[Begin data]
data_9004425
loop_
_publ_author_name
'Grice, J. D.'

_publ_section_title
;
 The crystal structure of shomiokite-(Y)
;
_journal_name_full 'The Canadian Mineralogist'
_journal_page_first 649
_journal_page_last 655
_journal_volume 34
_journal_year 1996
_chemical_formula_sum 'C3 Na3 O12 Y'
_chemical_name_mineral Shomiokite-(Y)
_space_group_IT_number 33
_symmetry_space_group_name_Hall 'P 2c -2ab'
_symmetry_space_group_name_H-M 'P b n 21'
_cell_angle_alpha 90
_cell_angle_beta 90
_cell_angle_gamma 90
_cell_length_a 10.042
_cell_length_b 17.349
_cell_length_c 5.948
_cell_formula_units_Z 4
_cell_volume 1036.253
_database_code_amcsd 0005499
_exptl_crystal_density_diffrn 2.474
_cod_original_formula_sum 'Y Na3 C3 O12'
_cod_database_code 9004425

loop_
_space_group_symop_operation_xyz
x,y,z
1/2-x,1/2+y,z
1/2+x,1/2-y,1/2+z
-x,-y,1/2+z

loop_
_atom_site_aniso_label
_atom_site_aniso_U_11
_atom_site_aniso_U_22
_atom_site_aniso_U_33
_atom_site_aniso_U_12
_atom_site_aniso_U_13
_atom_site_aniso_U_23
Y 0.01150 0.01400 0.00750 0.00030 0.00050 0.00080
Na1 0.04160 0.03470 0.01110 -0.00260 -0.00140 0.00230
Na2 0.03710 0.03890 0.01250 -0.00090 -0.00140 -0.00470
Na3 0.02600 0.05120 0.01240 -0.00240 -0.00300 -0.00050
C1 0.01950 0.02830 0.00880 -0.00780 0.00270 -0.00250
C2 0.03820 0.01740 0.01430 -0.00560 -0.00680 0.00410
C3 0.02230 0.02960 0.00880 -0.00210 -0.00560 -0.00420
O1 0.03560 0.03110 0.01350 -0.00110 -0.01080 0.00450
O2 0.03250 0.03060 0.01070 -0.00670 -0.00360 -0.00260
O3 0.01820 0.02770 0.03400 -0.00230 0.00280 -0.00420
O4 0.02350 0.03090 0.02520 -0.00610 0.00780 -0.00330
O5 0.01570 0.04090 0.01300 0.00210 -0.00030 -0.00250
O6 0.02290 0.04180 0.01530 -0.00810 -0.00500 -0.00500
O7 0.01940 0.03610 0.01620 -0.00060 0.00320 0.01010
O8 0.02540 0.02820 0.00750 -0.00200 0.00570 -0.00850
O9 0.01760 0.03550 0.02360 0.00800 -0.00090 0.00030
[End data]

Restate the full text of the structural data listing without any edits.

data_9004425
loop_
_publ_author_name
'Grice, J. D.'

_publ_section_title
;
 The crystal structure of shomiokite-(Y)
;
_journal_name_full 'The Canadian Mineralogist'
_journal_page_first 649
_journal_page_last 655
_journal_volume 34
_journal_year 1996
_chemical_formula_sum 'C3 Na3 O12 Y'
_chemical_name_mineral Shomiokite-(Y)
_space_group_IT_number 33
_symmetry_space_group_name_Hall 'P 2c -2ab'
_symmetry_space_group_name_H-M 'P b n 21'
_cell_angle_alpha 90
_cell_angle_beta 90
_cell_angle_gamma 90
_cell_length_a 10.042
_cell_length_b 17.349
_cell_length_c 5.948
_cell_formula_units_Z 4
_cell_volume 1036.253
_database_code_amcsd 0005499
_exptl_crystal_density_diffrn 2.474
_cod_original_formula_sum 'Y Na3 C3 O12'
_cod_database_code 9004425

loop_
_space_group_symop_operation_xyz
x,y,z
1/2-x,1/2+y,z
1/2+x,1/2-y,1/2+z
-x,-y,1/2+z

loop_
_atom_site_aniso_label
_atom_site_aniso_U_11
_atom_site_aniso_U_22
_atom_site_aniso_U_33
_atom_site_aniso_U_12
_atom_site_aniso_U_13
_atom_site_aniso_U_23
Y 0.01150 0.01400 0.00750 0.00030 0.00050 0.00080
Na1 0.04160 0.03470 0.01110 -0.00260 -0.00140 0.00230
Na2 0.03710 0.03890 0.01250 -0.00090 -0.00140 -0.00470
Na3 0.02600 0.05120 0.01240 -0.00240 -0.00300 -0.00050
C1 0.01950 0.02830 0.00880 -0.00780 0.00270 -0.00250
C2 0.03820 0.01740 0.01430 -0.00560 -0.00680 0.00410
C3 0.02230 0.02960 0.00880 -0.00210 -0.00560 -0.00420
O1 0.03560 0.03110 0.01350 -0.00110 -0.01080 0.00450
O2 0.03250 0.03060 0.01070 -0.00670 -0.00360 -0.00260
O3 0.01820 0.02770 0.03400 -0.00230 0.00280 -0.00420
O4 0.02350 0.03090 0.02520 -0.00610 0.00780 -0.00330
O5 0.01570 0.04090 0.01300 0.00210 -0.00030 -0.00250
O6 0.02290 0.04180 0.01530 -0.00810 -0.00500 -0.00500
O7 0.01940 0.03610 0.01620 -0.00060 0.00320 0.01010
O8 0.02540 0.02820 0.00750 -0.00200 0.00570 -0.00850
O9 0.01760 0.03550 0.02360 0.00800 -0.00090 0.00030